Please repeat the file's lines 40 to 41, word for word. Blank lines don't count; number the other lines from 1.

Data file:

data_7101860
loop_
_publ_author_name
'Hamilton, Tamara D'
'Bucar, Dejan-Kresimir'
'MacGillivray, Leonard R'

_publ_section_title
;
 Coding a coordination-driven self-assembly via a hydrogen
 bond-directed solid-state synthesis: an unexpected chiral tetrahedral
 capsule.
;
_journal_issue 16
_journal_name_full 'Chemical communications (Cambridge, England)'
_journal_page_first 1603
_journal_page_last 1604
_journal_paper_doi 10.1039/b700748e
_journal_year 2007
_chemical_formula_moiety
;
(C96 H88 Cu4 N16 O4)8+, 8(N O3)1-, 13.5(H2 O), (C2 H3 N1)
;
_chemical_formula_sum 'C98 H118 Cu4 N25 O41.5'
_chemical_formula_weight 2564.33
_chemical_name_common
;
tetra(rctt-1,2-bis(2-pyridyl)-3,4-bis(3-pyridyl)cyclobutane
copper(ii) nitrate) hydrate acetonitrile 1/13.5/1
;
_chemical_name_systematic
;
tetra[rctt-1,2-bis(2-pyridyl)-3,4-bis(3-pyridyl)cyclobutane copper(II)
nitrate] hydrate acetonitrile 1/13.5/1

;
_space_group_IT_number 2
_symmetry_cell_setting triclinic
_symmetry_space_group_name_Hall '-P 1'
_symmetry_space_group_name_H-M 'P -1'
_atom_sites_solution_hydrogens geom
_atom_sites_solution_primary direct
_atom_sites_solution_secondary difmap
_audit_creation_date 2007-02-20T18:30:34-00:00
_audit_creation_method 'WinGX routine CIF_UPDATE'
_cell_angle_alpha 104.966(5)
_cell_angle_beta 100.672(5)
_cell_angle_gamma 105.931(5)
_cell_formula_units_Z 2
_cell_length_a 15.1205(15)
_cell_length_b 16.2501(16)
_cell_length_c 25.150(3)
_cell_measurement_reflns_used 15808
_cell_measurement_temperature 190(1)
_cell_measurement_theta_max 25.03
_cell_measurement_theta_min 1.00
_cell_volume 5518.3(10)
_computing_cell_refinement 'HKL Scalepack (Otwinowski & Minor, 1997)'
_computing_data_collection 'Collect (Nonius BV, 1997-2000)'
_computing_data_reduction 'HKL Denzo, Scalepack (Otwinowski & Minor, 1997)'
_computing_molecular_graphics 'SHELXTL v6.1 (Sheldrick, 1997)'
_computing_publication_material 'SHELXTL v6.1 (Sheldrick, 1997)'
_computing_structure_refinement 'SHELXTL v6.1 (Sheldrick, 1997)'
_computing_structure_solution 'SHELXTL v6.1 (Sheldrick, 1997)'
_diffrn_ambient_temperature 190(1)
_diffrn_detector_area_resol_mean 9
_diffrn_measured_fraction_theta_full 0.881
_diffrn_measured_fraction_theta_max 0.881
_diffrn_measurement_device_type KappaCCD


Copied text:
_atom_sites_solution_primary direct
_atom_sites_solution_secondary difmap